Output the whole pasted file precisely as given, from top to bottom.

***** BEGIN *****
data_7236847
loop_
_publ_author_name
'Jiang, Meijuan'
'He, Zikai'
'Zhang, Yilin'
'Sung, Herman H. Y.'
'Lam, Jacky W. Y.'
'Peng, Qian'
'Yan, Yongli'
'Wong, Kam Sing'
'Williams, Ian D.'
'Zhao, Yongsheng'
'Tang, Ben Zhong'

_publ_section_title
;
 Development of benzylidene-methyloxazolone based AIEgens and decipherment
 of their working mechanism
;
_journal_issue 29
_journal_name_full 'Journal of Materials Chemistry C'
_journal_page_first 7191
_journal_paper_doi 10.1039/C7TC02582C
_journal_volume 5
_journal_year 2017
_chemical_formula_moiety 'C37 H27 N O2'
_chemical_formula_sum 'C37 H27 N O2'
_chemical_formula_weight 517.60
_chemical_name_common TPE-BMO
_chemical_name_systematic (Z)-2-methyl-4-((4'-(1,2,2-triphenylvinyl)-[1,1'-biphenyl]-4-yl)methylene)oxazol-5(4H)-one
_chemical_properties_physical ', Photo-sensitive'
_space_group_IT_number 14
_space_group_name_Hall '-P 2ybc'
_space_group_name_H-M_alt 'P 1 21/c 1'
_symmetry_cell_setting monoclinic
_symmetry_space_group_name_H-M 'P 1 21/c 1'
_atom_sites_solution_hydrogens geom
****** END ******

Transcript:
data_7236847
loop_
_publ_author_name
'Jiang, Meijuan'
'He, Zikai'
'Zhang, Yilin'
'Sung, Herman H. Y.'
'Lam, Jacky W. Y.'
'Peng, Qian'
'Yan, Yongli'
'Wong, Kam Sing'
'Williams, Ian D.'
'Zhao, Yongsheng'
'Tang, Ben Zhong'

_publ_section_title
;
 Development of benzylidene-methyloxazolone based AIEgens and decipherment
 of their working mechanism
;
_journal_issue 29
_journal_name_full 'Journal of Materials Chemistry C'
_journal_page_first 7191
_journal_paper_doi 10.1039/C7TC02582C
_journal_volume 5
_journal_year 2017
_chemical_formula_moiety 'C37 H27 N O2'
_chemical_formula_sum 'C37 H27 N O2'
_chemical_formula_weight 517.60
_chemical_name_common TPE-BMO
_chemical_name_systematic (Z)-2-methyl-4-((4'-(1,2,2-triphenylvinyl)-[1,1'-biphenyl]-4-yl)methylene)oxazol-5(4H)-one
_chemical_properties_physical ', Photo-sensitive'
_space_group_IT_number 14
_space_group_name_Hall '-P 2ybc'
_space_group_name_H-M_alt 'P 1 21/c 1'
_symmetry_cell_setting monoclinic
_symmetry_space_group_name_H-M 'P 1 21/c 1'
_atom_sites_solution_hydrogens geom